Even two people on a month-long river canoe trip, take a couple of days to get into a good routine. Doing the trip with ten troubled-teenage boys can add a day or two to that equation. Wake up. Get the fire going. A few minutes to pray before getting the boys out of their tents. Breakfast. Load the canoes. Make your miles and set up the next camp somewhere off the riverbanks.
We would spend two weeks paddling down the Yadkin River until we got through High Rock Lake. Our resupply van from camp would pick us up and get us around Tuckertown Reservoir and Lake Tillery and put us back in the water for two more weeks on the PeeDee River.
Trips like this took months to plan. They were easier when you had a group of boys who had river canoe experience but, if the only goal was getting down the river, the most important element to a smooth trip was a well-functioning group. Translation: well-behaved boys.
Of course, getting down the river safely was a given, but the real goal of therapeutic camps is life transformation. Funny thing about transformation, it doesn’t usually happen when we spend all our time being well-behaved. It’s interesting the growth that can happen right after we make a mess of things. That’s how it worked out for Jimmy and Tommy (fictional names, real people).
Jimmy was new in the group, he did more inheriting of the trip than planning it. As it happens, we would be paddling right past his hometown of Salisbury, North Carolina. He was a quiet kid but plenty was churning inside him. The closer we got to Salisbury, the more his anxiety mounted. He hid it well from everyone but Tommy.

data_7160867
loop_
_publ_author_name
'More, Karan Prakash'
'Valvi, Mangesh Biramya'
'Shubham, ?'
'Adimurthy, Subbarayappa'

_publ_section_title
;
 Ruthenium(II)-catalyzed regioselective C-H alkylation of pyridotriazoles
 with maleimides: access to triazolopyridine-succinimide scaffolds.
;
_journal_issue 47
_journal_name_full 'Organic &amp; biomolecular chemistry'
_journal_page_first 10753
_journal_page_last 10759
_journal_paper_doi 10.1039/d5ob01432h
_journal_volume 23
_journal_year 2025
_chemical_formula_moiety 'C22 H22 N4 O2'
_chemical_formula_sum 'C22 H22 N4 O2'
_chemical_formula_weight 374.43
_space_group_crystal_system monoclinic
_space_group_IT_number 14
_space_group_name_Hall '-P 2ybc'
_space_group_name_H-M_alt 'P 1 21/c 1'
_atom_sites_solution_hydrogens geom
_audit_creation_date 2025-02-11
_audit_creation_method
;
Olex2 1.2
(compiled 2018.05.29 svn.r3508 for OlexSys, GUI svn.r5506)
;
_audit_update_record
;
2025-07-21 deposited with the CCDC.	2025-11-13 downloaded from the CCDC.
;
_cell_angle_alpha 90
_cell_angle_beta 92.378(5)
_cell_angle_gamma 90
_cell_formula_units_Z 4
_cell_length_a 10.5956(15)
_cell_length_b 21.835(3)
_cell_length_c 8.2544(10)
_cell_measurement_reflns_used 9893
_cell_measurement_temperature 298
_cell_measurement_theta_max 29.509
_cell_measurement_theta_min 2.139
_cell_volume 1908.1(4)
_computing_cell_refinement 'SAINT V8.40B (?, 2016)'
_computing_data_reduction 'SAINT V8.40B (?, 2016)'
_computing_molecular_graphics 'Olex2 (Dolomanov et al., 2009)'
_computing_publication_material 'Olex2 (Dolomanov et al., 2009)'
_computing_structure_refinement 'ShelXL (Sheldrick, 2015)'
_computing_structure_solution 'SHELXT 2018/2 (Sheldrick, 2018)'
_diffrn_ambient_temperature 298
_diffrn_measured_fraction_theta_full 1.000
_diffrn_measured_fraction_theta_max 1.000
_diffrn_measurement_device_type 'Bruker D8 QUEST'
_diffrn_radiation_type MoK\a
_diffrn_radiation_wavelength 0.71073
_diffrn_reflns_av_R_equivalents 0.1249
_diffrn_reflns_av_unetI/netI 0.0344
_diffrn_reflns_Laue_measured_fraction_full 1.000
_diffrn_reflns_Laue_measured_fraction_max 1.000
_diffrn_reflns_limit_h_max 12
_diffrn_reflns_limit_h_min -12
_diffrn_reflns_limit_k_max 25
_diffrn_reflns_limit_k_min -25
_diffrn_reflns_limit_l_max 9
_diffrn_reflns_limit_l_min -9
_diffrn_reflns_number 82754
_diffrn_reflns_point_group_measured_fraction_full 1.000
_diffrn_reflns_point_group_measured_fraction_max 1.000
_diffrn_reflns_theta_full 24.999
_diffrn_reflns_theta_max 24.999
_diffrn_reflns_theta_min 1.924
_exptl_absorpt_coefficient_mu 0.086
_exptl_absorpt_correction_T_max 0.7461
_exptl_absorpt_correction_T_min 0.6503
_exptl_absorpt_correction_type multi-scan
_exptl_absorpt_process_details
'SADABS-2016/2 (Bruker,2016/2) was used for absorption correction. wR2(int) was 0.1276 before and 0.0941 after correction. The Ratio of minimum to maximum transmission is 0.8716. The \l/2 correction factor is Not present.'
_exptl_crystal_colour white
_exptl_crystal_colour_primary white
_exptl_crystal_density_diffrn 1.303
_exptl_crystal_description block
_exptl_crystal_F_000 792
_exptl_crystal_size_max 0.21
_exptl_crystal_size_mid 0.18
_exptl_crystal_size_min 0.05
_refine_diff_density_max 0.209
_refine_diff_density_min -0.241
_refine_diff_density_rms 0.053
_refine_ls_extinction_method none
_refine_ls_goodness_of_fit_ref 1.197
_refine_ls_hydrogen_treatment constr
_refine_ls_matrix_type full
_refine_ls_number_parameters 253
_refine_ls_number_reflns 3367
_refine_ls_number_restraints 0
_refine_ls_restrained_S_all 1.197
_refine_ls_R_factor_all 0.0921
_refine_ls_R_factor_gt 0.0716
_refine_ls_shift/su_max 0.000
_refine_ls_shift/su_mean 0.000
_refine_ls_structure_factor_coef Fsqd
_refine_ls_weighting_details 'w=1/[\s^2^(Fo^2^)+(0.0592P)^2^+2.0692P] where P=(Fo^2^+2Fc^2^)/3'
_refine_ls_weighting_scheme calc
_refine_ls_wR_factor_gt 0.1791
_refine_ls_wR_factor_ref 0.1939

Tommy’s logical mind had a hard time catching up with is emotional mind sometimes. It often made life more difficult for him than necessary. Unbeknown to the rest of us, the two had been hatching a plan to ditch the group when we got to Salisbury.
The paddling day was over and time to set up camp. We had carried all the gear up off the river to a nice flat area. As was typical, we established a place for everything. Tent area here. Kitchen there. Tarp-gear there. Canoes, paddles and life jackets would go right there once the canoes were clean. Lastly, was the location for the latrine just far enough off the river and an appropriate distance from the rest of the campsite.
This far into the trip we had the routines down so we split up the group to expedite the process. A few boys with my co-“chief” down at the river washing out the canoes. A couple of boys getting everything out for supper. Jimmy and Tommy digging the latrine. I was spending my time going back and forth from the latrine site to the river to check on things.
As you might have guessed, on my second-round back to the latrine site, there lay the e-tool and a ziplock bag of toilet paper, but no boys anywhere in sight…
The sting of bad decisions make great incentives to learn. My awareness was increasing rapidly in that moment.
Have you had a few moments like that?
Part 2 tomorrow.